The outbreak of the new coronavirus has seen fewer parents taking their children for vaccination for fear of contamination (WHO, 2020a). As a result, children have become more vulnerable to preventable diseases. Globally, there have been moderate to severe disruptions, or total suspension of routine immunization services in March and April (WHO, 2020b). If this situation is not properly handled, it may lead to another catastrophic health issue (UN, 2020a).
Before the outbreak of COVID-19, 116 million infants (approximately 86%) were vaccinated annually (UN, 2020b). According to recent data, since the crisis routine immunization has been hampered in at least 68 lower-income countries where the availability of vaccines is limited. This will affect about 80 million children under the age of one (GAVI, 2020).
The first guidelines for immunization activities during the pandemic were published on 26th March 2020 by the WHO (WHO 2020c). According to the guideline principles, there is a risk of disruption to routine immunisation. Due to the burden of COVID-19 on the health system, there has been a reduction in demand for vaccinations due to physical distancing requirements or reluctance of families to visit health facilities are reasons. This increases the risk of children contracting other communicable diseases like measles (Unicef, 2020a). According to the WHO, over 117 million children in 37 countries are at risk of missing out on the life-saving measles vaccine. Measles immunization campaigns in 24 countries have already been delayed (Unicef, 2020b). In some countries, the spread of infectious diseases like measles has been stalled due to measures like school closures. However, this is not the case in settings where physical distancing is not possible due to factors like living arrangements and poor hygiene.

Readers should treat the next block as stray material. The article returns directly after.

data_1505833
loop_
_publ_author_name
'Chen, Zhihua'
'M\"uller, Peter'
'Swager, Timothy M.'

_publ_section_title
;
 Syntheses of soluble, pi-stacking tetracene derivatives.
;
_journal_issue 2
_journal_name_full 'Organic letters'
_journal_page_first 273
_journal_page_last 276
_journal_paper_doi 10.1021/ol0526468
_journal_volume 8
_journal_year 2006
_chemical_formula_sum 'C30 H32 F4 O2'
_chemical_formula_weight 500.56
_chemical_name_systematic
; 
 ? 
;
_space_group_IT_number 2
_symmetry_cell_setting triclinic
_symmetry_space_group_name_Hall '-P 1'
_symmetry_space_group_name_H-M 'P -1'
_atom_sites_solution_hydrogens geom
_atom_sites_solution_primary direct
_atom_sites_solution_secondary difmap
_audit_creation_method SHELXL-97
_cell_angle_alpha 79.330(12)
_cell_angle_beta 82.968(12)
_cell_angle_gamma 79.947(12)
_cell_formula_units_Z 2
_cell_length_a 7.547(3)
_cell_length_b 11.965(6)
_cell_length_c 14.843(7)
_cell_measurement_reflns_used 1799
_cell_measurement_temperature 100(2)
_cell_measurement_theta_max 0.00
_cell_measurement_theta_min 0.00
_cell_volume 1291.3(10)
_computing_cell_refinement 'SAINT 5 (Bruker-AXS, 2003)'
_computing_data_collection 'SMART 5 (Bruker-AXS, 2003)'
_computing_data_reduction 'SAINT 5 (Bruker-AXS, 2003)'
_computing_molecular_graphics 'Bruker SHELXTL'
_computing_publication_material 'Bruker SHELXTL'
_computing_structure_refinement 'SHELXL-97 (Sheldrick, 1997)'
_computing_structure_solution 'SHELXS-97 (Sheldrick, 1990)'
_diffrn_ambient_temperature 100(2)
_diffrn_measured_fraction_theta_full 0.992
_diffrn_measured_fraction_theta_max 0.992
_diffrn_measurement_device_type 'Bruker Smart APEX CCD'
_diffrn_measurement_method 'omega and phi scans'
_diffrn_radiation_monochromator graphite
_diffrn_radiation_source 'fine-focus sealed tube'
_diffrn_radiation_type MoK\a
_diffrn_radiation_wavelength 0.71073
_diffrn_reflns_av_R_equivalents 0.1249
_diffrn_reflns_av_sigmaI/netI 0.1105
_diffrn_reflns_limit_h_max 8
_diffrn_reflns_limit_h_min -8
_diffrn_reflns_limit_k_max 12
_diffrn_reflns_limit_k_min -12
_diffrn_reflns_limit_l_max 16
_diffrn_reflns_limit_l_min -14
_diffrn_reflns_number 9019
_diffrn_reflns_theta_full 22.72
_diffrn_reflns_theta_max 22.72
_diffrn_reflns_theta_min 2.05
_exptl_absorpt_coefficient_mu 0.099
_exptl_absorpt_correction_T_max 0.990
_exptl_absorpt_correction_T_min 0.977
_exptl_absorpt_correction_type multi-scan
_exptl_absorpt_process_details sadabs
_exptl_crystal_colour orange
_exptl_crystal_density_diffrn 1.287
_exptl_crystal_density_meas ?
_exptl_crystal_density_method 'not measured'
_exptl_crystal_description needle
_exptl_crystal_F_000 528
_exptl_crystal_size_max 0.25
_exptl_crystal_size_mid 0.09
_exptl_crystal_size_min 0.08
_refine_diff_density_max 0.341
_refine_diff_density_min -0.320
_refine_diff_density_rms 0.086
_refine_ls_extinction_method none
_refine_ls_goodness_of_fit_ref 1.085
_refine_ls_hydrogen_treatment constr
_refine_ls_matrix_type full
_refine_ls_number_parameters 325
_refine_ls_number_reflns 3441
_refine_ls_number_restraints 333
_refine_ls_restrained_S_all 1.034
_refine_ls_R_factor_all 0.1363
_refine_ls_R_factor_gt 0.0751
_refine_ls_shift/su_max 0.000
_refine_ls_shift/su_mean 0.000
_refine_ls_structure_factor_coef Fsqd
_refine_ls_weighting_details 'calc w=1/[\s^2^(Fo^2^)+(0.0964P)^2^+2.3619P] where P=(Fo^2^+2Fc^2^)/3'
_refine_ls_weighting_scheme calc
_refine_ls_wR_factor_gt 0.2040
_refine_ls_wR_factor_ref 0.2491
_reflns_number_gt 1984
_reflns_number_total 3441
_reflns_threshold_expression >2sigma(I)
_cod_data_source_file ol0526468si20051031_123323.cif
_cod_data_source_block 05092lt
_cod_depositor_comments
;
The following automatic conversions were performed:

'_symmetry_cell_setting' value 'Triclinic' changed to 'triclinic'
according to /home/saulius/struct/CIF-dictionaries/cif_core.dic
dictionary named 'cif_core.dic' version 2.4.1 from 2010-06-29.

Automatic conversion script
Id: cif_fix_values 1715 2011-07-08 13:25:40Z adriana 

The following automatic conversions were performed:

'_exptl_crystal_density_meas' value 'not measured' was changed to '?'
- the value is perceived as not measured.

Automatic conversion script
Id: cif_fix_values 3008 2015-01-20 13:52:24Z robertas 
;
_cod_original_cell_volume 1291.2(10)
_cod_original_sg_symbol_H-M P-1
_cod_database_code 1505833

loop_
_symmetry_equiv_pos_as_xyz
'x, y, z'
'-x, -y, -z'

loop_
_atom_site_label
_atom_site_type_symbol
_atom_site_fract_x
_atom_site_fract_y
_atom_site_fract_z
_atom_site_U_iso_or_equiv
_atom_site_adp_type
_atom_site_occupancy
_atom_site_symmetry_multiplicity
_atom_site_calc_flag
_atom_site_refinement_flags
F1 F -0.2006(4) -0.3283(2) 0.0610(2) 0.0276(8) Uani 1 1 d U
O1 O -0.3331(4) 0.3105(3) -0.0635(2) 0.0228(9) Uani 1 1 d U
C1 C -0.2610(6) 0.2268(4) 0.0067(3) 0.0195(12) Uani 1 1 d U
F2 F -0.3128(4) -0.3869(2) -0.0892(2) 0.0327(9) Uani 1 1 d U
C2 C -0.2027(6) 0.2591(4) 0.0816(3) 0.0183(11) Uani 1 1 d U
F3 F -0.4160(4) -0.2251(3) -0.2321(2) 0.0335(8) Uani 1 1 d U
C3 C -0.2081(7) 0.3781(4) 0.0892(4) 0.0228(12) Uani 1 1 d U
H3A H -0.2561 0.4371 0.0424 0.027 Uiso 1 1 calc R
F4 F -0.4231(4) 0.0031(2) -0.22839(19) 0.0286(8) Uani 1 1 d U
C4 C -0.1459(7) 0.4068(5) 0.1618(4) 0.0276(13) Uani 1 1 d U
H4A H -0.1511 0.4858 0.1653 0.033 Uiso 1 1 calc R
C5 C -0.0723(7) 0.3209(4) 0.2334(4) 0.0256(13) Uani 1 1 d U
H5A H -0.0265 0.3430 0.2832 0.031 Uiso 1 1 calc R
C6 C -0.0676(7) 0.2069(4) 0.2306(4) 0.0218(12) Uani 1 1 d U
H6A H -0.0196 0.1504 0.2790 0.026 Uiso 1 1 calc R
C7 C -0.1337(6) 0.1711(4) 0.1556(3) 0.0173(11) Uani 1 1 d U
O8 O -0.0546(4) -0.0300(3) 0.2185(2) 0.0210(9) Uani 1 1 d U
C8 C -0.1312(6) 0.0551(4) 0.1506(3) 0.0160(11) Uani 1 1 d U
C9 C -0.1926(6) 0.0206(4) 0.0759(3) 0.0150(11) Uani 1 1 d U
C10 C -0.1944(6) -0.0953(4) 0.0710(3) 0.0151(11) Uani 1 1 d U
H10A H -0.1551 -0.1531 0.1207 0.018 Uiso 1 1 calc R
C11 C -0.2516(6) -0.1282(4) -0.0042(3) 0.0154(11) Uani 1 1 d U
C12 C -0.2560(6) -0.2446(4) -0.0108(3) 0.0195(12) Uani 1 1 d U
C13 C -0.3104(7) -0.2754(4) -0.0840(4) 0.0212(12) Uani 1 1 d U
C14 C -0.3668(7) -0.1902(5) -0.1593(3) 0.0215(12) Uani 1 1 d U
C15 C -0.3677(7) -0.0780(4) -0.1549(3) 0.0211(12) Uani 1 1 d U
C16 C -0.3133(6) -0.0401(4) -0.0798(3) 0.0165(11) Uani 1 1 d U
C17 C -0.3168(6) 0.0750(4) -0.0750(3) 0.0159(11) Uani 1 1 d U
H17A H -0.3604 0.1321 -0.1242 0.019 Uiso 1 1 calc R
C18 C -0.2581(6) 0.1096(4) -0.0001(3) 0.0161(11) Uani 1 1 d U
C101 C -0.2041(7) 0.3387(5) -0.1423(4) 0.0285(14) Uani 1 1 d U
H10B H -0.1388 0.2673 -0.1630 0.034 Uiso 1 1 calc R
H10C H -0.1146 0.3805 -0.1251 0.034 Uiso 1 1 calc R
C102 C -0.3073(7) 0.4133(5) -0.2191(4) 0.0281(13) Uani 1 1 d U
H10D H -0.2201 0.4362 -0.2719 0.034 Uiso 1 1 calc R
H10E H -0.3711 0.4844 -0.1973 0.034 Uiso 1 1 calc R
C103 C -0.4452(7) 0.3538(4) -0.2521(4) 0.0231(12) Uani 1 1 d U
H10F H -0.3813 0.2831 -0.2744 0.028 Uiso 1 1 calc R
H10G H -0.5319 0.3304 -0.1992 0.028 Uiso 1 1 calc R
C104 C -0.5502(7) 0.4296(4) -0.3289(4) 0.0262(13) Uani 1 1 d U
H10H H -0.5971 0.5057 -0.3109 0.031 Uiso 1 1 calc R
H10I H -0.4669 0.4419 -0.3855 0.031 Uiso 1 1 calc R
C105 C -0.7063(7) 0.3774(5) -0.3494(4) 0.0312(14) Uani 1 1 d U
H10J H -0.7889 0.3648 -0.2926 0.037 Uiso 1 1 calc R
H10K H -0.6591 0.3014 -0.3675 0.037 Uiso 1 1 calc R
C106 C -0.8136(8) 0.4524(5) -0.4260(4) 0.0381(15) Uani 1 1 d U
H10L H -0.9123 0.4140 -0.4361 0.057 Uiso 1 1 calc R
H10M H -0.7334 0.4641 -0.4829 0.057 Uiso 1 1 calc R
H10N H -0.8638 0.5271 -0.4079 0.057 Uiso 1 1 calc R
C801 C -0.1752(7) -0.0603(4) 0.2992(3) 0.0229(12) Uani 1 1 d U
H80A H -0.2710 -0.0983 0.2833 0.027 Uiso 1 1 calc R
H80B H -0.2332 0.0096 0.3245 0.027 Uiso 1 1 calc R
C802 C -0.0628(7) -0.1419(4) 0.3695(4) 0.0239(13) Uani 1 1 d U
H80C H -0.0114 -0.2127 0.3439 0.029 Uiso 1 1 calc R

The present management of immunisation is complex. The United Nations Children’s Fund (UNICEF) and WHO have advised that routine child immunisation programs be continued to prevent future outbreaks and ensure healthcare systems are sustainable (Unicef, 2020c). However, mass preventive campaigns should be suspended if they put health providers, caregivers and the community at risk of infection. Additionally, alternative immunisation-delivery strategies may be adopted to prevent undue exposure to risk. If the current vaccine-delivery system is impacted, strategies for catchup vaccination must be designed in the COVID-19 response plan. Also, healthcare facilities must ensure patients are not at risk of infection by implementing schedules that ensure fewer children per day are vaccinated to accommodate physical distancing while increasing service availability (WHO, 2020c).
The COVID-19 pandemic highlights the importance of resolving practical, delivery concerns to reassure and also educate parents on the importance of vaccinating their children.
Contributor and member of the Public Health Pathways team
3 June 2020